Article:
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Hunters now need to file deer tag reports online

By: George deVilbiss/Special to Gold Country News Service
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Most hunters, after they bag a deer, take the animal to a butcher shop to be cut and wrapped.

One of the first things the butcher shop would ask for is a filled-out tag and your hunting license. The shop would then validate the deer tag. One part of the tag would be reattached to the antlers or ear. The other half would also be validated, and the shop would ensure the tag would make its way to the Department of Fish and Game office.

Today, most butcher shops have changed the handling of deer tags due to the DFG’s report handling.

When I took my deer into the shop this year, they validated one part of the tag and reattached it to the horn. They handed the other part back to me and told me, “You need to make the report yourself, now.”

Huh? I looked more closely at the tag and sure enough, the tag steers you to the DFG Web site at www.dfg.ca.gov/licensing/ols/. That’s the same site where you apply for hunting and fishing licenses, stamps and tags.

On the menu of items, click “Harvest Reporting.” Fill out the appropriate tag with the information that’s on the deer tag. Once everything is filled out, you’ll be assigned a report number. Record that number on the tag and retain it for month or so. Even if you weren’t successful hunting, you still need to make the report.

The process was simple and took a couple of minutes.

Report cards must be submitted no later than Jan. 31. The DFG has issued an “or else” for not submitting the report: “Any person who fails to return his or her report card to the Department by January 31 may be restricted from obtaining the same report card in a subsequent license year or may be subject to an additional fee for the issuance of the same card in a subsequent license year.”

So, get it done now while you’re thinking about it.

 

Fishing licenses available for 2013

 

All fishing licenses expire Dec. 31, regardless of when they were purchased. I’ve long been an advocate of purchasing next year’s license as a stocking stuffer. It’s something I’ve done in our household for many years. The new license takes effect Jan. 1.

The 2013 license is available on the DFG’s Web site at www.dfg.ca.gov/licensing/ols. And, as would be expected, the cost is a little higher, supposedly based on the consumer index.

The sport fishing license will cost $45.93. Add a two-rod stamp for $14.04. A required Steelhead Report Card will add another $7.05 to the total.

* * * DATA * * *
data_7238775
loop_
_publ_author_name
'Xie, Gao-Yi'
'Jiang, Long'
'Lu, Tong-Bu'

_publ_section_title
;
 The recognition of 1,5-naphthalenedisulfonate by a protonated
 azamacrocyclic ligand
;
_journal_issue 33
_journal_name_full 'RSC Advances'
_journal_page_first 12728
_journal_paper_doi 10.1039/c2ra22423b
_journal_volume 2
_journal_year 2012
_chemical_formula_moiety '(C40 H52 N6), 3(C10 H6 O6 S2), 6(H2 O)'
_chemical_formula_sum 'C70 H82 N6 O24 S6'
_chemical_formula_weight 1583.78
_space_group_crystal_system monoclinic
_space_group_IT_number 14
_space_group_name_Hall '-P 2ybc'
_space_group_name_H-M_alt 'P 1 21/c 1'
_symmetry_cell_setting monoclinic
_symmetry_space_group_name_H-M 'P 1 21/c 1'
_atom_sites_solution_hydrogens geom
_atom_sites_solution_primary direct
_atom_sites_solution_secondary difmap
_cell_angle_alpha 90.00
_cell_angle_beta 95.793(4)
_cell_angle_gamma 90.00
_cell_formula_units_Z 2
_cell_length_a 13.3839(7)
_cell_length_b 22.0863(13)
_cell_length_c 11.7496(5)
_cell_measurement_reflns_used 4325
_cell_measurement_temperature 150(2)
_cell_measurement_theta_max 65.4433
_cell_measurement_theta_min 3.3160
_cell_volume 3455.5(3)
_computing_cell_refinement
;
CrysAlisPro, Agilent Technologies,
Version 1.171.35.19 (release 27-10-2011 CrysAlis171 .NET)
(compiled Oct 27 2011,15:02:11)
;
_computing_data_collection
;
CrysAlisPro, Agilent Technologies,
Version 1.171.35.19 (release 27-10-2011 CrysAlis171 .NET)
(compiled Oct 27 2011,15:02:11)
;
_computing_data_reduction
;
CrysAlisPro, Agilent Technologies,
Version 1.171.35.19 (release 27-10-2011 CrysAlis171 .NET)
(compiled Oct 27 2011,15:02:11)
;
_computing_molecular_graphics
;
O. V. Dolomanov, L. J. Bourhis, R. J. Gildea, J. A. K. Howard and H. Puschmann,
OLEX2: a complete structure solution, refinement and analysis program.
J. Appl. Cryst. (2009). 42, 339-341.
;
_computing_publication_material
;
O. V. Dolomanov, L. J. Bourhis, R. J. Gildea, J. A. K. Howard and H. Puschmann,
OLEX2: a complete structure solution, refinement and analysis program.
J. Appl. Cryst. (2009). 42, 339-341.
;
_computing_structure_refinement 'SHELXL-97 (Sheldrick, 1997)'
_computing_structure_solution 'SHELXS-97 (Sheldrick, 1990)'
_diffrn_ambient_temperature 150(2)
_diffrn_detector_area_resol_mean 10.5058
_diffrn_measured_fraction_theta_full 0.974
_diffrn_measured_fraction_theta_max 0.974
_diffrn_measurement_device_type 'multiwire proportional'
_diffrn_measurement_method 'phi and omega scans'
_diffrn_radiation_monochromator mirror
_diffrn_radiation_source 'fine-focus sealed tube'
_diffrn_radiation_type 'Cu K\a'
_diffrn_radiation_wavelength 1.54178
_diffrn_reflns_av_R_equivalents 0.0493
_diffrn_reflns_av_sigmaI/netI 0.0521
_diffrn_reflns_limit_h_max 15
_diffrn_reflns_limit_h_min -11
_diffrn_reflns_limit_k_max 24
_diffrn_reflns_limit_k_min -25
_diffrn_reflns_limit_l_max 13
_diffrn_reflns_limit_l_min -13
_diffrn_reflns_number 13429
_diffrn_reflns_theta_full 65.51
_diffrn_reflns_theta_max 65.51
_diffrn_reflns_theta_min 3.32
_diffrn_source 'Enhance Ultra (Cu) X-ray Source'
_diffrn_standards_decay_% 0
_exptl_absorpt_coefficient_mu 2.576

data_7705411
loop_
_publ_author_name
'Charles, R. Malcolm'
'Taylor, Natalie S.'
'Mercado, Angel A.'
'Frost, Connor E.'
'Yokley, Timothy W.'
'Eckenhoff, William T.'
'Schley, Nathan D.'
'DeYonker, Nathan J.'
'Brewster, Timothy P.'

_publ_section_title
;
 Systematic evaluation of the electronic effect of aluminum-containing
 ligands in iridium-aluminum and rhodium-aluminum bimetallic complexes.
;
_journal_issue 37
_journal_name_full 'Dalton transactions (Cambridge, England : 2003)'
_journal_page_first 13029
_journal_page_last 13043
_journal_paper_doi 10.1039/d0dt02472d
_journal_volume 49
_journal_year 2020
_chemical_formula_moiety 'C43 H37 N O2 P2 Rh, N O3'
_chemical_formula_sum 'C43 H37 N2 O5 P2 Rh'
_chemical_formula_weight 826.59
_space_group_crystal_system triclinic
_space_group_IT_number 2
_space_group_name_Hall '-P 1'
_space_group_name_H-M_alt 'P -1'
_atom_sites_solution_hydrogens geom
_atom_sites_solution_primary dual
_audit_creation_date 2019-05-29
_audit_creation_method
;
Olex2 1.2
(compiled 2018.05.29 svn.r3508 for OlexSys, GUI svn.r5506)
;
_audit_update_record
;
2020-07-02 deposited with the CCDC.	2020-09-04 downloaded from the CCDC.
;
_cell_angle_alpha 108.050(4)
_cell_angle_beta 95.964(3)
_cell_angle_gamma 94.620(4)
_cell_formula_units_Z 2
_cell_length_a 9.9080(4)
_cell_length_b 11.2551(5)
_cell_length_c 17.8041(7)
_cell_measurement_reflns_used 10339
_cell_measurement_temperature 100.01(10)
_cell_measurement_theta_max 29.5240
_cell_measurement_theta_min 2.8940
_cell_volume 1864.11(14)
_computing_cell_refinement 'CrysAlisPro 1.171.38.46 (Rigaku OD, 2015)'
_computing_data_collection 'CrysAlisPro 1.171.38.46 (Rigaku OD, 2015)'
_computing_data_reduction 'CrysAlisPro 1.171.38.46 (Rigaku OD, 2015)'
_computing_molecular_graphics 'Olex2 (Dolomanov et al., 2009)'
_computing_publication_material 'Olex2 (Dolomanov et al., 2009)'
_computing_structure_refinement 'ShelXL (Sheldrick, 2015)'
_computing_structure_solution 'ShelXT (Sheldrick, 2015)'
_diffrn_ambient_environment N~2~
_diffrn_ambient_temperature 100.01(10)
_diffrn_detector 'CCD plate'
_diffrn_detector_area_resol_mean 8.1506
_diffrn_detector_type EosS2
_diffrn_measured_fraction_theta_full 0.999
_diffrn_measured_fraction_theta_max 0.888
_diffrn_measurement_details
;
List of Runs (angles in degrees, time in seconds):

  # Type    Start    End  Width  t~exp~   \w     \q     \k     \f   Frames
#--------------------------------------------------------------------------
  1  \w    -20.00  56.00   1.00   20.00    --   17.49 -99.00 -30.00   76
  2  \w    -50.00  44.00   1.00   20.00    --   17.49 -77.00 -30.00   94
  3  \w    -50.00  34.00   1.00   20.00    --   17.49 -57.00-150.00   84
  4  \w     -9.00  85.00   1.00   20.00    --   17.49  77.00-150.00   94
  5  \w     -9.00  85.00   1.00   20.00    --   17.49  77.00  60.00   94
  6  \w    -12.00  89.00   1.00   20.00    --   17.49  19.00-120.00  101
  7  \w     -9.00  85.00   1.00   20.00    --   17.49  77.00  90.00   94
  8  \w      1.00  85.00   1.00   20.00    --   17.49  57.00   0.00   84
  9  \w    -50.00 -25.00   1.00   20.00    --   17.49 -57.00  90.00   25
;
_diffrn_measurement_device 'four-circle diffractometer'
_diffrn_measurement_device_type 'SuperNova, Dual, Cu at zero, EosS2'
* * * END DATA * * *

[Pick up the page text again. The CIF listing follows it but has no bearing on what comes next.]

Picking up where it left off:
At those costs, instead of being a stocking stuffer, you may want to put it in a box and wrap it.

 

Current fishing

 

Lake Amador: What a trout derby it’s going to be, running from now until the end of March, and it’s when a lake-record trout is expected to tilt the scale. It’s hard to think of leaving the lightweight trout gear at home and taking striper gear, but that’s what it might take.

Lake Amador raises its breed of Donaldson cutthroat-rainbow hybrids. They’re going to put some of the larger brood stock fish into the lake, and one or more could approach 20 pounds. Can you imagine trying to haul in a 20-pounder with four-pound test line?

They’re planting 600-1,000 pounds of trout every weekday. Shore catching around the dam-spillway, docks and coves is proving successful.

San Pablo Bay: Red Rock is on the other side, just west of the Richmond-San Rafael Bridge, and there has been a surprising late-season halibut bite. The live anchovy receivers are shut down until spring, but some bait shops, like the one at nearby Loch Lomond, carry halibut candy called shiners. In San Pablo Bay, there has been a decent-enough-to-go bite on stripers and sturgeon. You don’t need a live bait well for shiners with constantly rotating water, as you would with anchovy. Just take a minnow bucket.

Jenkinson Lake: The fishery has been enhanced by the DFG’s planting more than 2,500 pounds of trout. This time of year, you don’t really need a boat to be successful. One of the better spots is parking near the second dam, walk out the cove arm and fish from shore. You can do well on rainbows and small mackinaw.

Lake Oroville: There are many bare walls lining the bank with the lake only one-half of capacity. The bass bite can be good, but what size bass do you want to hook? You can get into smaller bass to nearly two pounds by fishing shallow. The bigger bass, maybe in the two- to three-pound class, are as deep as 30 feet biting jigs and Senkos.

New Melones: This is a popular winter trout fishery where generally big trout are nailed. Right now, trollers are finding ’bows in the creek arms. Trout are in the process of moving to shallower water, but take downriggers to be on the safe side. Locate the fish on the scope, set your lines accordingly, and you’ll get bit. Most shad-appearing lures work well, but nothing beats a threaded crawler behind a dodger.

Bass are moving to shallower water, too, and can be found anywhere from near the surface to 35 feet. Jigging and drop-shotting work well, especially in a crawdad pattern.

Bay Area: Berkeley is one of the closest ports to visit for a trip. Boats aren’t spending any time inside the bay. Rather, it’s a run outside the gate with rock cod and crab being the main fare. And all the boats are being highly rewarded. Even James Smith, skipper of the California Dawn, is still operating out of Berkeley rather than moving his winter operation to Martinez in Suisun Bay. There are big rock cod getting hooked, a good count of ling cod and full limits of crab for everybody on board.

Contact George deVilbiss at GeorgesColumn@aol.com.